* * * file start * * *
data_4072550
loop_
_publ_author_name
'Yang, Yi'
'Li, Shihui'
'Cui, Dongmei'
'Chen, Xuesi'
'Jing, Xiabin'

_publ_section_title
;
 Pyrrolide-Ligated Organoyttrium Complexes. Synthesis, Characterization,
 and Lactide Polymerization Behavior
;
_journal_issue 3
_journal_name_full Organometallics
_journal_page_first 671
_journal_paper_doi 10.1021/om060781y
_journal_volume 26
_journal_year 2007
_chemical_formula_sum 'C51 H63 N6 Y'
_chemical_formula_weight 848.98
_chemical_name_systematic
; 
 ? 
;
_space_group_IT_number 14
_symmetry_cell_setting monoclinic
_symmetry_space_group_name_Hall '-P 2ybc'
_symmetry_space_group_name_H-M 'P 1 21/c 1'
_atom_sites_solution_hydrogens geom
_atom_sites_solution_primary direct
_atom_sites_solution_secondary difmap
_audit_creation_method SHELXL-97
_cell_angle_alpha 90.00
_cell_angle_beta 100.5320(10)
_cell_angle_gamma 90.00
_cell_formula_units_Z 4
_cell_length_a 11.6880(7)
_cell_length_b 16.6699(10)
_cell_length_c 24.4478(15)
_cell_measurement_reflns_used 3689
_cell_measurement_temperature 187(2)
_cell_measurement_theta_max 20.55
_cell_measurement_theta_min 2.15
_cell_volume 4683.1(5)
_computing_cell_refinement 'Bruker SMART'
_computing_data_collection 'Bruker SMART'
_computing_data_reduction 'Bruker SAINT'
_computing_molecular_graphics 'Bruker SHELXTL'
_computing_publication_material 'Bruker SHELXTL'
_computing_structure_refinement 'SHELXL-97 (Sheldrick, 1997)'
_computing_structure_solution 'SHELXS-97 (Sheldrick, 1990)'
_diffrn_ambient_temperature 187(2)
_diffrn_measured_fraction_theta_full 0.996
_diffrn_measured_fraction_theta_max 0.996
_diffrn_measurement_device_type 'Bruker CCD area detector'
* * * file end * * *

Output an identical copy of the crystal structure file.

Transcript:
data_4072550
loop_
_publ_author_name
'Yang, Yi'
'Li, Shihui'
'Cui, Dongmei'
'Chen, Xuesi'
'Jing, Xiabin'

_publ_section_title
;
 Pyrrolide-Ligated Organoyttrium Complexes. Synthesis, Characterization,
 and Lactide Polymerization Behavior
;
_journal_issue 3
_journal_name_full Organometallics
_journal_page_first 671
_journal_paper_doi 10.1021/om060781y
_journal_volume 26
_journal_year 2007
_chemical_formula_sum 'C51 H63 N6 Y'
_chemical_formula_weight 848.98
_chemical_name_systematic
; 
 ? 
;
_space_group_IT_number 14
_symmetry_cell_setting monoclinic
_symmetry_space_group_name_Hall '-P 2ybc'
_symmetry_space_group_name_H-M 'P 1 21/c 1'
_atom_sites_solution_hydrogens geom
_atom_sites_solution_primary direct
_atom_sites_solution_secondary difmap
_audit_creation_method SHELXL-97
_cell_angle_alpha 90.00
_cell_angle_beta 100.5320(10)
_cell_angle_gamma 90.00
_cell_formula_units_Z 4
_cell_length_a 11.6880(7)
_cell_length_b 16.6699(10)
_cell_length_c 24.4478(15)
_cell_measurement_reflns_used 3689
_cell_measurement_temperature 187(2)
_cell_measurement_theta_max 20.55
_cell_measurement_theta_min 2.15
_cell_volume 4683.1(5)
_computing_cell_refinement 'Bruker SMART'
_computing_data_collection 'Bruker SMART'
_computing_data_reduction 'Bruker SAINT'
_computing_molecular_graphics 'Bruker SHELXTL'
_computing_publication_material 'Bruker SHELXTL'
_computing_structure_refinement 'SHELXL-97 (Sheldrick, 1997)'
_computing_structure_solution 'SHELXS-97 (Sheldrick, 1990)'
_diffrn_ambient_temperature 187(2)
_diffrn_measured_fraction_theta_full 0.996
_diffrn_measured_fraction_theta_max 0.996
_diffrn_measurement_device_type 'Bruker CCD area detector'